That procedure gives a big bump in sensitivity, Dr. McAdam says, “and you get a further bump in sensitivity by using PCR to detect the organism.” But the infectious disease physicians at Children’s feel the empiric therapy they use for joint infections (the treatment initiated before arriving at a firm diagnosis) would cover the organism, making PCR not worth the added work and expense.
The problem of children’s lower blood volume is particularly important in cases of bacterial sepsis, Dr. McAdam says. “Just over 20 percent of children who have bacteria in their blood have fewer than one colony-forming unit of bacteria per milliliter of blood—a very low concentration. Because of that, the more blood you culture, the more likely you are to detect the presence of bacteremia.”
In the past it was thought that children’s blood concentrations of bacteria were very high. “You still occasionally hear that,” he says. In fact, he points out, the 20th edition of Clinical Diagnosis and Management by Laboratory Methods states that “in infants and children, the concentration of microorganisms in blood is higher, and collection of 1 to 5 mL of blood per culture is adequate.”
But that statement is not correct. “It’s very clear that children can have very low levels of bacteria in their blood, and culturing low volumes makes it less likely that you’ll detect them.” That doesn’t mean high volumes of blood should be collected, though. “You just have to be aware you may be missing bacteria,” he says.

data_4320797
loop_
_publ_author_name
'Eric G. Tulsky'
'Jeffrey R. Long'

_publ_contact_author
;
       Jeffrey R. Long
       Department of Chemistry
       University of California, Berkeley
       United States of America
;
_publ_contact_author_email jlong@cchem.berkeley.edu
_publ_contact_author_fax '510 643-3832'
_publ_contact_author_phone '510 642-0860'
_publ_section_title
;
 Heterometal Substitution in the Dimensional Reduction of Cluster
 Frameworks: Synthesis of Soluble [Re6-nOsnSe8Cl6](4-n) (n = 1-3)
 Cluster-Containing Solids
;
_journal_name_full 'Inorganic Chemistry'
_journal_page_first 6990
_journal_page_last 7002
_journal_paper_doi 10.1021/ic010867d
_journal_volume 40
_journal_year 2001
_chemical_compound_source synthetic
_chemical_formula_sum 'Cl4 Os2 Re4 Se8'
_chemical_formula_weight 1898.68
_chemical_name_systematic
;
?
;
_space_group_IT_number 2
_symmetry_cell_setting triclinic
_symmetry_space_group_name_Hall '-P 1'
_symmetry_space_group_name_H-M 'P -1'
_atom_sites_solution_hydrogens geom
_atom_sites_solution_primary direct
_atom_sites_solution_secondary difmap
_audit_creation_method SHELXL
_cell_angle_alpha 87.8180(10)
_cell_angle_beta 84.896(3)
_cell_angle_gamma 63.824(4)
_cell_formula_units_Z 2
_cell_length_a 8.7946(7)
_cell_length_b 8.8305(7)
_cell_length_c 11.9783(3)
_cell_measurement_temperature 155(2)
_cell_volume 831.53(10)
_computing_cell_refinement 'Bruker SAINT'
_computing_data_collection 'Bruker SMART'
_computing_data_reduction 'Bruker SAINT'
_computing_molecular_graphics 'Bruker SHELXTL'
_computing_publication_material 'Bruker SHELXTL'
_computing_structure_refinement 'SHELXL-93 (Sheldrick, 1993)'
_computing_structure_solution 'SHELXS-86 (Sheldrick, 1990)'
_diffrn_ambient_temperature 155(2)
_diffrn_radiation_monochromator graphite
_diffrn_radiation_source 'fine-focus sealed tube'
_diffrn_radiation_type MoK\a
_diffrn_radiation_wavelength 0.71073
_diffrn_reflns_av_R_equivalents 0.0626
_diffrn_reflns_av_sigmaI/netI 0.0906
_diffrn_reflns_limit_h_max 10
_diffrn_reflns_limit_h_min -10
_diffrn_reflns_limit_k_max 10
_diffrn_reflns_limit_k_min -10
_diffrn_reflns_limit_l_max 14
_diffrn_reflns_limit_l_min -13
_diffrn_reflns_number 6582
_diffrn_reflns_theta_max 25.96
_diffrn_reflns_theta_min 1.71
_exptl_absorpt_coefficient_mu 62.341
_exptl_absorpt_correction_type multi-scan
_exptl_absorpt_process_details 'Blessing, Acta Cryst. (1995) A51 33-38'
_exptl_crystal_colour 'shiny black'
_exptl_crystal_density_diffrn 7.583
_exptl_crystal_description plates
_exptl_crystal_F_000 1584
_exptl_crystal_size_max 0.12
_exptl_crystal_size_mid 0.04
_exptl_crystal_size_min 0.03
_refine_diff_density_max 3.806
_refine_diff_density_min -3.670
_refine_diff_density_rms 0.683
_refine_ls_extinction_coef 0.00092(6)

Despite its reputation, PCR does not solve this problem. “You use a small sample volume in PCR, so you’re still unlikely to detect very low levels of the organism. It’s surprising because PCR is the proposed ‘solution’ to nearly every problem in microbiology. Maybe it will be in the future, but right now, it’s not. The solution is to do your best to get an adequate volume of blood, and if you can’t, then educate clinicians that you may be getting a false-negative and they may want to consider prolonging the empiric therapy.”
Another difficulty with blood volume relates to anaerobic bottles. “With adults, when you collect blood cultures, you routinely collect aerobic and anaerobic bottles in paired sets. With kids, because of the volume issue, you want to be as efficient as possible with the limited blood available. And it turns out most of the time we don’t need to collect an anaerobic bottle, because anaerobes are a rare cause of sepsis in kids.” Some pediatric populations are exceptions, Dr. McAdam says. “You do want to do an anaerobic blood culture for patients who are immunocompromised with a lack of neutrophils, or in cases of other infections specifically associated with anaerobes, such as intra-abdominal and head-and-neck infections.”
In at least one area, he thinks, the differences between children and adults are perhaps not as important as people might think: pediatric blood culture bottles. “The manufacturers market these bottles and they have lower volumes of broth and some have slightly lower concentrations of the anticoagulant, SPS. So the reduced volume is supposed to give an optimum sample-to-broth ratio and allow the growth of pathogens, such as serum meningitis, that are inhibited by SPS.”